Most of us have experienced debilitating back pain in our lives that have hampered our ability to train for our respective sports or even to carry on with our normal activities of daily living. Low back pain is a leading cause for a lot of athletes to stop training and doing what they love.
My first encounter with low back pain happened after an Easter egg hunt at a local park when I was in high school. I saw that an egg was placed on top of a gazebo and thought to myself, "I could totally get that." I proceeded to climb onto a BBQ grill and made the leap to grab the egg. I did indeed achieve my goal but got clotheslined by the side of the gazebo, falling about nine feet straight down onto my right hip.
For many years after that incident, I attempted to rehab my back with variations of sit-ups and crunches, thinking that a "strong core" would help. It didn't. (McGill SM, 1995) Finally, I changed my training style. I am now free of back pain and feeling stronger than ever.
So what changed?
Trunk stability. The "core" of our body is comprised of numerous muscles that span multiple joints and levels of our spine, much like an orchestra that requires several musicians to coordinate together to create a symphony. When you train your core, exercises like sit-ups and crunches may not be addressing all the muscles that are being required to help provide stability to the core. A strong core does not just mean having a ripped 6-pack, but it requires an athlete to have the ability to have numerous muscles co-contract together to help improve performance and reduce the risk of injuries.
When the core muscles fail to meet the stability demands during a movement, parts of the spine are overloaded with forces, leading to an increased risk of injury and potentially decreased performance. (Kibler WB, et al, 2006) The idea of a radio tower as a spine's structure is presented by Dr. Stuart McGill, a leading researcher in the mechanics of low back injuries. Dr. McGill notes that a radio tower must be supported by guy wires from multiple angles to help keep it upright, much like our connective tissues and muscles that must work together to help facilitate bracing, twisting, extension, and flexion.
Isometric training helps enhance muscular endurance and coordination. (Lee BC, et al, 2015) Research has found that isometric exercises are far superior when compared to dynamic strengthening in enhancing spinal stiffness and stability, making them ideal not only for rehabilitation but for athletic performance also. When every muscle surrounding the spine can co-contract together, it creates a natural weightlifting belt.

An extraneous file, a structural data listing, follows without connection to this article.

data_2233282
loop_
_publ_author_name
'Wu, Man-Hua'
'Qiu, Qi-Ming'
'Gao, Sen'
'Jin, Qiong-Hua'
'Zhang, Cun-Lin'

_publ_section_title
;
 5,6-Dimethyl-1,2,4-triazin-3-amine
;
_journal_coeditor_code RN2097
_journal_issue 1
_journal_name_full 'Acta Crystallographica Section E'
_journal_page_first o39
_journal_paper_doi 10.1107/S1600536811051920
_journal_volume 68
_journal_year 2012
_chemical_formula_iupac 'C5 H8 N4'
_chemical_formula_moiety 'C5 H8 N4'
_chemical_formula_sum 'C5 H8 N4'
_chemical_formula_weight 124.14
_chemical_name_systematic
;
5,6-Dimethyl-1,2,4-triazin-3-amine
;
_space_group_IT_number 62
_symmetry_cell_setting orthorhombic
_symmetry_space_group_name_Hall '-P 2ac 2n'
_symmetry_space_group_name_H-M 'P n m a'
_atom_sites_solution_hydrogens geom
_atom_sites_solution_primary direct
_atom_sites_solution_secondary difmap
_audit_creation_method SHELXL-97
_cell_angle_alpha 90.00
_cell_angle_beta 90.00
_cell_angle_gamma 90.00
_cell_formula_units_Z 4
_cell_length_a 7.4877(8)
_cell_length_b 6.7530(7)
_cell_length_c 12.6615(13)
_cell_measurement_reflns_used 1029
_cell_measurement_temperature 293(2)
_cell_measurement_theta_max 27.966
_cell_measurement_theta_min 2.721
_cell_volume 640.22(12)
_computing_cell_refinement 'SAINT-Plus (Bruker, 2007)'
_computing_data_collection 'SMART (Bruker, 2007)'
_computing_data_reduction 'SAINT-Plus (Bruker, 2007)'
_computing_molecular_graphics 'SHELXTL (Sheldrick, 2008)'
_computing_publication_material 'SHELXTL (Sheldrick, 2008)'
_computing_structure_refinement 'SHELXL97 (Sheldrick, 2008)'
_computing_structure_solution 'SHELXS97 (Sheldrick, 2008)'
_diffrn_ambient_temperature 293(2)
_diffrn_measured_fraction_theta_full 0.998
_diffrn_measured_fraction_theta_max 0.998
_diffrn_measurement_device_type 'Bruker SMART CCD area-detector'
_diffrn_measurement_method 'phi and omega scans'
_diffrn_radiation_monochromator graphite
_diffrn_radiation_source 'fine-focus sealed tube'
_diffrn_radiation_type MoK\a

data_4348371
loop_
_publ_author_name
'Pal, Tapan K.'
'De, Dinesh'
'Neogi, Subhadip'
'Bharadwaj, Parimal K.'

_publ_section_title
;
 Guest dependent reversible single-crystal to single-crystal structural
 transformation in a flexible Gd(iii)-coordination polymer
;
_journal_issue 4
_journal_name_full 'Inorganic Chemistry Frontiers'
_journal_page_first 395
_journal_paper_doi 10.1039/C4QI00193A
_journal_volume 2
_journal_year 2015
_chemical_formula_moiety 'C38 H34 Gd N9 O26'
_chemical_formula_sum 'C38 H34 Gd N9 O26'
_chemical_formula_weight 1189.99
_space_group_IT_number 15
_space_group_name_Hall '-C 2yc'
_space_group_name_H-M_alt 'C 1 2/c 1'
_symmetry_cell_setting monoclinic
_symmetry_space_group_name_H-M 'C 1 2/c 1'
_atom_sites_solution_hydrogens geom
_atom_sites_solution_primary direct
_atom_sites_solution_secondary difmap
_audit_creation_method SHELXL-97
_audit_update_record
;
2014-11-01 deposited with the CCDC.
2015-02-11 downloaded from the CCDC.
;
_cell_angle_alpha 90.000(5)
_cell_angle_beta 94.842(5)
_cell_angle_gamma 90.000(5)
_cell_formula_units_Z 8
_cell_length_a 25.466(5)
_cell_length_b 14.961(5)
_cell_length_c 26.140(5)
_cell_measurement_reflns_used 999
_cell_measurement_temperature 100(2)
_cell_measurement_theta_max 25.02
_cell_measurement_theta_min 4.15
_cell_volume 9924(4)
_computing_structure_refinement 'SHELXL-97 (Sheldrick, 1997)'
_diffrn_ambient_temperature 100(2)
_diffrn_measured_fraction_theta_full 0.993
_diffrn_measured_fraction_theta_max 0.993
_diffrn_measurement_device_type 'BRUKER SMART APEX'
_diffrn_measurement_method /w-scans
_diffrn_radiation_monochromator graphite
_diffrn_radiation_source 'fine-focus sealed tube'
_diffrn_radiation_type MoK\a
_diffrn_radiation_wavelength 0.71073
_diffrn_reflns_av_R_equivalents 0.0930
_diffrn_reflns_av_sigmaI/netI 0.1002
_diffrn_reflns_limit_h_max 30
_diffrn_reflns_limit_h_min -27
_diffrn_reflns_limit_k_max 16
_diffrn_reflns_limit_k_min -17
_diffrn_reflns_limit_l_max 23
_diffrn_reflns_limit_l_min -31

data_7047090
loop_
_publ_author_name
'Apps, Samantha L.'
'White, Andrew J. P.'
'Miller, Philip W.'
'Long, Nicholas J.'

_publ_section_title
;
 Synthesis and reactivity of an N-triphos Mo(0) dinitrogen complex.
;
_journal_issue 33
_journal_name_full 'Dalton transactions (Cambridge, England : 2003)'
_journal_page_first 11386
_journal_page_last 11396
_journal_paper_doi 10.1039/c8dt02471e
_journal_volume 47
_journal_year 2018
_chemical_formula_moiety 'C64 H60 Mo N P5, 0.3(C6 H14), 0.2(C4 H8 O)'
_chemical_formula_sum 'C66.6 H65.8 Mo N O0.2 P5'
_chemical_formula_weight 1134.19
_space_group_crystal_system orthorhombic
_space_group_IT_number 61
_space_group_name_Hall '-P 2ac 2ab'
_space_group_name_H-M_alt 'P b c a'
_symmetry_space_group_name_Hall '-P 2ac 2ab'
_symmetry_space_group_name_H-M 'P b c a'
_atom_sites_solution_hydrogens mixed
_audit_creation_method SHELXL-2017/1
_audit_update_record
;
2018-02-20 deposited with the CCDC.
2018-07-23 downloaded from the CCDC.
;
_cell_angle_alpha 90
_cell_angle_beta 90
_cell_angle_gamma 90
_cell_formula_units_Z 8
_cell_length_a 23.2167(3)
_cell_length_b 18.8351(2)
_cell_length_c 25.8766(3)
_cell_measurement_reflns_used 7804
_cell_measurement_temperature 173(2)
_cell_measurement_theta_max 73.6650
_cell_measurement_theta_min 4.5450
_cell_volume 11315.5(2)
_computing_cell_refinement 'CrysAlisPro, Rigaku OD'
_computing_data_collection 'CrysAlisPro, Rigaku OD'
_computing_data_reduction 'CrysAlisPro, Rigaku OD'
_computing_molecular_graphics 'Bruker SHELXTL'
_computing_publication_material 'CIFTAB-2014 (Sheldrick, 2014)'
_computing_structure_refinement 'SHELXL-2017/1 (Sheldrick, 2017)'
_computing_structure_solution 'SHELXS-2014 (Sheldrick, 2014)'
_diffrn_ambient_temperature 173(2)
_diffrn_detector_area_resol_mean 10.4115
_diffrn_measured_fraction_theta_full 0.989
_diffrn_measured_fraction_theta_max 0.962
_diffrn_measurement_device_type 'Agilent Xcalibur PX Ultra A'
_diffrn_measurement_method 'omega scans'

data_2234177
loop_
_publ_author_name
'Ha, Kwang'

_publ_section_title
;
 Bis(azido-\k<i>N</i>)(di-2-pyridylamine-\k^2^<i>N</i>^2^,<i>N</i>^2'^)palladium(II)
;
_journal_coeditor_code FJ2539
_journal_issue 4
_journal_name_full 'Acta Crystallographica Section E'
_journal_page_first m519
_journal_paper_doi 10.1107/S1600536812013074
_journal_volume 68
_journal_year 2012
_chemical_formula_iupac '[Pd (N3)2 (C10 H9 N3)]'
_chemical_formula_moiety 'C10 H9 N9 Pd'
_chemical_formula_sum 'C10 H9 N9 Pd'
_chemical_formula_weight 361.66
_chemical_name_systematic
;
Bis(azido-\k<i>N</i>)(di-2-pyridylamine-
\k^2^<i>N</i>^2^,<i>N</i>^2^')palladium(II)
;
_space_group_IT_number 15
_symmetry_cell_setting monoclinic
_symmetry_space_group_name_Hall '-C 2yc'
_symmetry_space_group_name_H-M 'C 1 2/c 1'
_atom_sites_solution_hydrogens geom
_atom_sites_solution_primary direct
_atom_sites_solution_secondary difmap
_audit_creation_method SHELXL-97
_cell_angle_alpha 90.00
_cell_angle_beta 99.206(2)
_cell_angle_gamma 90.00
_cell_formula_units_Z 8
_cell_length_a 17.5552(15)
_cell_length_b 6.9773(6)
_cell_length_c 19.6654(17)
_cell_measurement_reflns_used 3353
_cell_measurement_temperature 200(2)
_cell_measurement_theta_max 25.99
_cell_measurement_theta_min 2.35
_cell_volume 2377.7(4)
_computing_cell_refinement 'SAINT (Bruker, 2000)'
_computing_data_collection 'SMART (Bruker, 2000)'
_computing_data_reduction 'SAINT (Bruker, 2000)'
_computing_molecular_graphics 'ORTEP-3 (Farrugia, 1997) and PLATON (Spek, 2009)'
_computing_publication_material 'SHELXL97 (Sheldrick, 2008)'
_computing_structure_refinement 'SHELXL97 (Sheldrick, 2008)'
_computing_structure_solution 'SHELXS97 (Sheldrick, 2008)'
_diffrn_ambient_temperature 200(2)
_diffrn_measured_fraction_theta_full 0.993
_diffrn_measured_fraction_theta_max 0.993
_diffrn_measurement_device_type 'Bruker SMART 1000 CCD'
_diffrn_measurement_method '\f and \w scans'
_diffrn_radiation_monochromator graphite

Here are four simple, yet effective exercises you can try now:
- Place forearms on the floor with elbows aligned below shoulders and arms parallel to your body
- Push into the floor with your toes and squeeze your glutes to stabilize your body
- Hold the plank position for as long as you can comfortably without compromising your form
- Try seeing if you can complete a 30-second plank
2) Side Plank
- Start on your side with your feet together and one forearm below your shoulder
- Engage your core and lift your hips until your body make a straight line from head to feet
- Hold the position without letting your hips drop. Repeat on the other side
- Try seeing if you can complete a 30-second side plank
3) Bird Dog
- Begin on all fours with your hands under your shoulders and knees under your hips
- Keeping your back and pelvis stable, reach your right arm forward and left leg back
- Try not to let your pelvis and body rock side-to-side during the movement
- Return to the starting position and complete multiple repetitions, then switch with the opposite arm and leg
- Try seeing if you can complete a set of 10 repetitions on each side
4) Isometric Banded Step Out with Press
- Get a band or cable anchored below shoulder height
- While standing perpendicular to the anchor and holding the handle with both hands, press your arms forward away from your chest until your elbows are fully straight
- Step out as you build tension and hold your position, keeping your hips and shoulders squared facing forward
- Repeat on the other side
- Try holding an isometric banded step out with a press for a 30-second hold on each side
Isometric Banded Step Out with Press
Chris Wong is a physical therapist from the Los Angeles area. He has worked with the USA Volleyball and USA Weightlifting National teams. He is currently working with elite amateur and professional combat athletes. Chris can be found on Instagram @chrisdwong.
- Kibler WB, Press J, Sciascia A. The role of core stability in athletic function. Sports Med. 2006;36(3):89-98.
- Lee BC, McGill SM. Effect of long-term isometric training on core/torso stiffness. JSCR. 2015;29(6):1515-1526.
- McGill SM. The mechanics of torso flexion; sit-ups and standing dynamic flexion maneuvers. Clinical Biomechanics. 1995;184-192.